Under a metro station in Delhi, underprivileged children get their first taste of education
Arun Kumar | January 17, 2013
Sometimes even the background of a picture speaks a thousand words. In one of my rapid-fire photography sessions, my lens captured a strange scene in the background. A few blackboards painted on the sides of the overground Yamuna Bank metro station. When I zoomed in on the blackboards while editing the photo on my computer, I could see English grammar lessons, arithmetic formulae and other scribbling on them.
Since I had clicked the picture in the dead of the night, obviously there was no chance I could have caught students and teachers on the camera. But which school was this? And who were the students? Places like these normally house the underbelly but here was hope being nurtured in this corner hidden beneath a metro station.
Curiosity stirred, I raced against time the next morning to match my long-forgotten school schedule and make it to the place sharp at seven. There was no one. Not even the sun. Morning dew had washed off the last day’s lessons. Metros were zipping over the open-air school I longed to see. Eight o’clock and still nothing. It wasn’t even Sunday. What school schedule was this?
Around nine, I saw a lone kid, quietly walking in and taking the foremost seat in a nonexistent class. I could talk but chose my lens to do the talking instead. The boy took out his slate and a few tattered books and arranged them, perhaps in order of the subjects to be taken up for studies in a class which was still not there.
In the next 10 minutes, the class came as if out of a magic wand. A plain-looking man in his forties had begun teaching them in a professional manner. I had chosen a position which allowed me a cover intending not to shock them and disrupt the class. Now I had the chance background of an earlier picture developed into a full-blown picture taking shape in my camera. At eleven, the teacher finished his last class and began to leave when I accosted him.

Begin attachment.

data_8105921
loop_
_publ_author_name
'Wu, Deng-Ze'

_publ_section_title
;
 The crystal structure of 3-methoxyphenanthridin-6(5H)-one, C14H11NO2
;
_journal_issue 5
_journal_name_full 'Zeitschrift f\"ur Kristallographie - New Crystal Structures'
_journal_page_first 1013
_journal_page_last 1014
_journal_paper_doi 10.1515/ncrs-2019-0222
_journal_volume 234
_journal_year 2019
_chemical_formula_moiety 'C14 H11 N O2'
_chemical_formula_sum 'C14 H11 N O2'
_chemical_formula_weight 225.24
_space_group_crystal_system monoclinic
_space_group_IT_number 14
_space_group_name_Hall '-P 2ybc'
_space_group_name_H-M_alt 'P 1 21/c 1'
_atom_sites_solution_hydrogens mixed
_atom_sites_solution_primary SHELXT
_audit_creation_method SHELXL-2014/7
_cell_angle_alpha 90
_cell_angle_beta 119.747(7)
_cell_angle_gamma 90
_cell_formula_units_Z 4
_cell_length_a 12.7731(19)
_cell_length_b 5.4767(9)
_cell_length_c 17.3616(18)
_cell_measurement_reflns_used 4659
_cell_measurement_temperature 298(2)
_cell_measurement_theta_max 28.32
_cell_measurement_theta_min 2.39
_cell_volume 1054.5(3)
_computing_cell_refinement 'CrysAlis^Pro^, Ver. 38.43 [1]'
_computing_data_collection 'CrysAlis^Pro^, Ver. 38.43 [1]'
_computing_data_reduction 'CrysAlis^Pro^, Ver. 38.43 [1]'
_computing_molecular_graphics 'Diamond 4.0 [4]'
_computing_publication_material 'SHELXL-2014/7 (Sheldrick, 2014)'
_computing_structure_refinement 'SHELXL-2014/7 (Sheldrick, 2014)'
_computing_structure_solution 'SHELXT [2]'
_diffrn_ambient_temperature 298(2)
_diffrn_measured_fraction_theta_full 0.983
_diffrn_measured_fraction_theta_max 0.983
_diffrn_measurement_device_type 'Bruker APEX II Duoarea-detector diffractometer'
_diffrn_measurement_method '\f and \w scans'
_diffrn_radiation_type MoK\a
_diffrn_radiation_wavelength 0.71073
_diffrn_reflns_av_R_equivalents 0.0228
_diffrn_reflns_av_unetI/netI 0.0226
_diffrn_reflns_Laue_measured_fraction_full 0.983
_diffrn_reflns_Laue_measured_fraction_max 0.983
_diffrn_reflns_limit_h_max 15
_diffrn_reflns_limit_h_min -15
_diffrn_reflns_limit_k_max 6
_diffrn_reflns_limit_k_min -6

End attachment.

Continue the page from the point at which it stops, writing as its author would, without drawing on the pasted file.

The Good Samaritan turned out to be Rajesh Kumar Sharma, a resident of Shakarpur in east Delhi who owns a grocery store at nearby Laxmi Nagar. Taking a bus daily from his residence to the shop, he used to see children living in a nearby slum loitering around while their parents laboured in construction sites in the area. On occasions, he tried persuading these people to send their children to school. They did not.
That is when Sharma first thought of introducing them to the benefits of schooling — by starting a makeshift pre-school here.
This year, he has sent 70 children to a nearby municipal corporation school after they were trained here. Sharma still has an enrollment of 62 kids who are charged nothing. He breaks his journey and teaches them English, mathematics and science for two hours daily. It has now been two years now since he took up the cause of these children. Sharma stays away from donations as he feels that he will otherwise lose the independence of teaching the kids his own way.
Lakshmi Chandar, a private tutor in the area, assists him voluntarily.
And when I tell Sharma that this land belongs to the government and he can be labelled an encroacher, he smiles wryly and says: “We all belong to the government, and so do these kids.”
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